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On the subject of wireless monitors, I suspect that the allure of 24/7 heath care will make wireless monitors as ubiquitous as cell phones. Of course, 24/7 health care will be an illusion, but that won't discourage everyman (and woman) from demanding that their insurance cover the cost - maybe monitors will be the next mandate.

The mandate would be by an insurance company if they could charge you for not wearing one. But, since they are obligated to sell you a policy notwithstanding pre-existing conditions it is doubtful you dream would come true. Only if they could pick and choose would your dream come true.

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There are rumors around that the next big thing would be a wearable blood sugar meter with direct communication to Android or iOS. It will be a challenge for marketers that try to link smartphones to youngs, energy and technology :)

Wireless monitors are just one part (small part) of what's known as telemedicine. My involvement is mainly in capnography, the concentration of CO2 in respiratory gases. I say 24/7 health care is an illusion because data overload will overwhelm providers. Indeed, many physicians who would be in the forefront of data monitoring, cardiologists, are strongly opposed to the entire concept. As for telemedicine (the remote diagnosis and treatment of illness), it is expanding greatly but regulatory issues (physicians are regulated, and licensed, by state) have limited the expansion. Nevertheless, I'm convinced that wireless monitors and telemedicine will be the next big thing, maybe not for better health care but as an economic opportunity.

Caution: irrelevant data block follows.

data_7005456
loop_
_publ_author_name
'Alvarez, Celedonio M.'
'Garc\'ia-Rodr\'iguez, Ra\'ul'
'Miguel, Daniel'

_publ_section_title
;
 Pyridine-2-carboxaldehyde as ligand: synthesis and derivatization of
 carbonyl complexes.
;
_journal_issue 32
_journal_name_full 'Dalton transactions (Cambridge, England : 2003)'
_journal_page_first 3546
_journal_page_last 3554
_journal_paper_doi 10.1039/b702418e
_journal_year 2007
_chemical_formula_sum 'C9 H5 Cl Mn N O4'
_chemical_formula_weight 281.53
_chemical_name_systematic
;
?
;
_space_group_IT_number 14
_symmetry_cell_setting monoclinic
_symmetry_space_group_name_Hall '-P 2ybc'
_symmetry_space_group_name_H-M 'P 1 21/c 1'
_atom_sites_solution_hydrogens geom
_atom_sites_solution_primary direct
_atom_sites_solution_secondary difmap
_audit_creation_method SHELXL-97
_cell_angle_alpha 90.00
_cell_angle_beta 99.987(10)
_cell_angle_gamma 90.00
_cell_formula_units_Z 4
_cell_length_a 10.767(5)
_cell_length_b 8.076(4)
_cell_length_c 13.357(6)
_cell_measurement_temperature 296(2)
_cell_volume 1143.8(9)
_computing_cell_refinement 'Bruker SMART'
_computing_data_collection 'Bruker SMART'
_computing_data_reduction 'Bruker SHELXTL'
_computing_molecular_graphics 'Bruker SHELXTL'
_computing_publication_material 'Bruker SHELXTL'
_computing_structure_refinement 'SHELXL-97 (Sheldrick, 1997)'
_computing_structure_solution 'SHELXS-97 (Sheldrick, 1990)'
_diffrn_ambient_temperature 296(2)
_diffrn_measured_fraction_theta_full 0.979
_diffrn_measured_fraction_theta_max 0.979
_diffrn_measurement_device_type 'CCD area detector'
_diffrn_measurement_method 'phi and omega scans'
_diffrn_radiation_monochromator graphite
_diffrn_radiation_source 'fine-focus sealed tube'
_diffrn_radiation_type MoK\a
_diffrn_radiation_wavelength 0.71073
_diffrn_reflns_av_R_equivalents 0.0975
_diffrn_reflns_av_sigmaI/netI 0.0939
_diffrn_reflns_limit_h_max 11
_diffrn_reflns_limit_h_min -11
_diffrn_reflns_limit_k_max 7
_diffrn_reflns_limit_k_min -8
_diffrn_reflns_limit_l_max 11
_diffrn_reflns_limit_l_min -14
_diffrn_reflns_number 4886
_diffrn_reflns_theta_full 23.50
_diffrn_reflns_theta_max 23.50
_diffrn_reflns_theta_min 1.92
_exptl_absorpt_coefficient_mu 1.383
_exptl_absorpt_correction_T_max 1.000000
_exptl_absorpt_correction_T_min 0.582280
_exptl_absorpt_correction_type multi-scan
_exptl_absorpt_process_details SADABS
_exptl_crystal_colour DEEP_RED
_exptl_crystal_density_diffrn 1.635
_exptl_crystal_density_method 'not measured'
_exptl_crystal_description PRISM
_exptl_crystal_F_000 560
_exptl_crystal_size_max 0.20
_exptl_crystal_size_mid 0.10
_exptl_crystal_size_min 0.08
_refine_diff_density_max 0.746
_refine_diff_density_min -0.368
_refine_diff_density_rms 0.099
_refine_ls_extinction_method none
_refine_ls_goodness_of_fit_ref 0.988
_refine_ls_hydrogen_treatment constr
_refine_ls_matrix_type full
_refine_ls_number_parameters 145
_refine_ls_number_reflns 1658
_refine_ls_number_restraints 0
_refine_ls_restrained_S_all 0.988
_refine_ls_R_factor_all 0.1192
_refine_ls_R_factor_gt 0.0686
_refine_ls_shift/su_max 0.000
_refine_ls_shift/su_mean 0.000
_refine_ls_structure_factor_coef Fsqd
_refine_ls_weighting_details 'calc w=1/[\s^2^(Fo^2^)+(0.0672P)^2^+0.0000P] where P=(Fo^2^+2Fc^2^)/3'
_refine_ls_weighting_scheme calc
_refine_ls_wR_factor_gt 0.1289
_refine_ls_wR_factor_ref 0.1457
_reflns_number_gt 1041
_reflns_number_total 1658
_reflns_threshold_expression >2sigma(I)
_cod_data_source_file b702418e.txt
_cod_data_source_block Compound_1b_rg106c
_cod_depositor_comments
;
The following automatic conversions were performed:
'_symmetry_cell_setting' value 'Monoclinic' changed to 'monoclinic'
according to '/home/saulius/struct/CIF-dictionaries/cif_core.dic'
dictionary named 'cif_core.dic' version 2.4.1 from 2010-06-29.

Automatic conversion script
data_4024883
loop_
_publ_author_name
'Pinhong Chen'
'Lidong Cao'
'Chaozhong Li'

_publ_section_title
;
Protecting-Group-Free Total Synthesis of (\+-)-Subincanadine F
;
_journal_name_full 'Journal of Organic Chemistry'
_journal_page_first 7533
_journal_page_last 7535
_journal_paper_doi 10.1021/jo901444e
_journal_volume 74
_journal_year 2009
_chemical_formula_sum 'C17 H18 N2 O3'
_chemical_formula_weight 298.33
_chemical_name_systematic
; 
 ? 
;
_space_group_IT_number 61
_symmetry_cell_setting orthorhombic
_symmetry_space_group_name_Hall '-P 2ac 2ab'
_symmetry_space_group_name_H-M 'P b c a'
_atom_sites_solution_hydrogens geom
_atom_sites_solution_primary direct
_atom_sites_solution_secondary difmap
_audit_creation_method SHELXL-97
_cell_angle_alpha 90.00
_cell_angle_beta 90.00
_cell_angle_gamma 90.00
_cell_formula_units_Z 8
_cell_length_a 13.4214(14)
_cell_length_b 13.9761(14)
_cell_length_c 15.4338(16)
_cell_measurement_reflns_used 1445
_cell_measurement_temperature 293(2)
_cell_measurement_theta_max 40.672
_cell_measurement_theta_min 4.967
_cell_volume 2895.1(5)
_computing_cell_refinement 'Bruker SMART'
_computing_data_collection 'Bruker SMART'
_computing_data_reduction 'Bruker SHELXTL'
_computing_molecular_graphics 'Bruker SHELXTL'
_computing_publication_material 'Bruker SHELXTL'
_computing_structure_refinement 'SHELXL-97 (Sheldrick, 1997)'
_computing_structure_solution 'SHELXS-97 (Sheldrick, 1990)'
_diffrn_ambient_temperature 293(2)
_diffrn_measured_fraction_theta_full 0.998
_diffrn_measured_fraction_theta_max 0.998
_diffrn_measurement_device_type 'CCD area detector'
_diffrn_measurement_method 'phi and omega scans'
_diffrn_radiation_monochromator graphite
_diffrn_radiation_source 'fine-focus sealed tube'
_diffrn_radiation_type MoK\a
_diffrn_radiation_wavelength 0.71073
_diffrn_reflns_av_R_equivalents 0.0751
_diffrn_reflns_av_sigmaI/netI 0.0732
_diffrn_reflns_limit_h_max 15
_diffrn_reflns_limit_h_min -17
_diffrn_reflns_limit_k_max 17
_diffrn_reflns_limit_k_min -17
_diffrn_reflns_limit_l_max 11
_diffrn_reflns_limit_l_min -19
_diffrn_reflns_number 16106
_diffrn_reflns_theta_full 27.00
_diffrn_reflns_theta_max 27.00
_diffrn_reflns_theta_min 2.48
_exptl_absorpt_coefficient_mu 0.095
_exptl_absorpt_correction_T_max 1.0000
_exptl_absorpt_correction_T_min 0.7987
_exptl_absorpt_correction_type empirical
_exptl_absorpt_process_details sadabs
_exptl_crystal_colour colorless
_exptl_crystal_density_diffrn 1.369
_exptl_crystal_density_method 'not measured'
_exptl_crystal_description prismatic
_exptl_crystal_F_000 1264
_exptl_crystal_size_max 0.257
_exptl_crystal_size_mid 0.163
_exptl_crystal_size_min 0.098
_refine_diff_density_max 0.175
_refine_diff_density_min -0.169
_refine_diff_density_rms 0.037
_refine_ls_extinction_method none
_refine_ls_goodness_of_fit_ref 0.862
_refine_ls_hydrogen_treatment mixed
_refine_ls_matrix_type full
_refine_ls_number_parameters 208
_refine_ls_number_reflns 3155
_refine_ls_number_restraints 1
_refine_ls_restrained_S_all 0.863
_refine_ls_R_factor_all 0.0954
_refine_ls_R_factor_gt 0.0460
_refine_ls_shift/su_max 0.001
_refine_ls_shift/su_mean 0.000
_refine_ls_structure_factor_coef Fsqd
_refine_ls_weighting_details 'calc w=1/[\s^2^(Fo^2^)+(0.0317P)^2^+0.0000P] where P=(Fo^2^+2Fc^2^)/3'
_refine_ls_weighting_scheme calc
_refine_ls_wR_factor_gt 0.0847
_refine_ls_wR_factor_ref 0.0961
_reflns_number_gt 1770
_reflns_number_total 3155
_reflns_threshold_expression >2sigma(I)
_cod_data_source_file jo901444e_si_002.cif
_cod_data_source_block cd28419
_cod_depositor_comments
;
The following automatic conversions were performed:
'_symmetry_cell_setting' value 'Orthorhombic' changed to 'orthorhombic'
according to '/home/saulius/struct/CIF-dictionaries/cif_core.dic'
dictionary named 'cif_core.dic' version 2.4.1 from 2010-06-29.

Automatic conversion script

Please make one that doesn't wake people all the time with false alarms.

Steve

YOUR HEART HAS STOPPED

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In a country with sensible health care, 24/7 monitoring would improve health. I'm not sure if any country has sensible health care, but the US sure doesn't. It will end up being data-mined after-the-fact by lawyers for evidence that the doctors missed that they should have flagged as preconditions to the tumor/heart attack/stroke/ass cancer that ended their client's life.

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rather than sending their CEO to a public hospital for a check-up twice a year

I call BS.

What company sends its CEO to a "public hospital" for a checkup? They go to a doctor or to a place like the Mayo Clinic.

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I guess I don't see how it is tradable information. I would value most stocks higher without their present CEOs, particularly stocks I don't own. Obviously the current boards might disagree. Is there any clear evidence that there would be a particular move in a particular direction such that one could actually make money through a repeatable process even with perfect data?

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As I understand it, there is no evidence that the American custom of the annual health check-up does any good at all (except to doctor's financial health, I assume). Why doing it continuously is bound to be better isn't clear to me.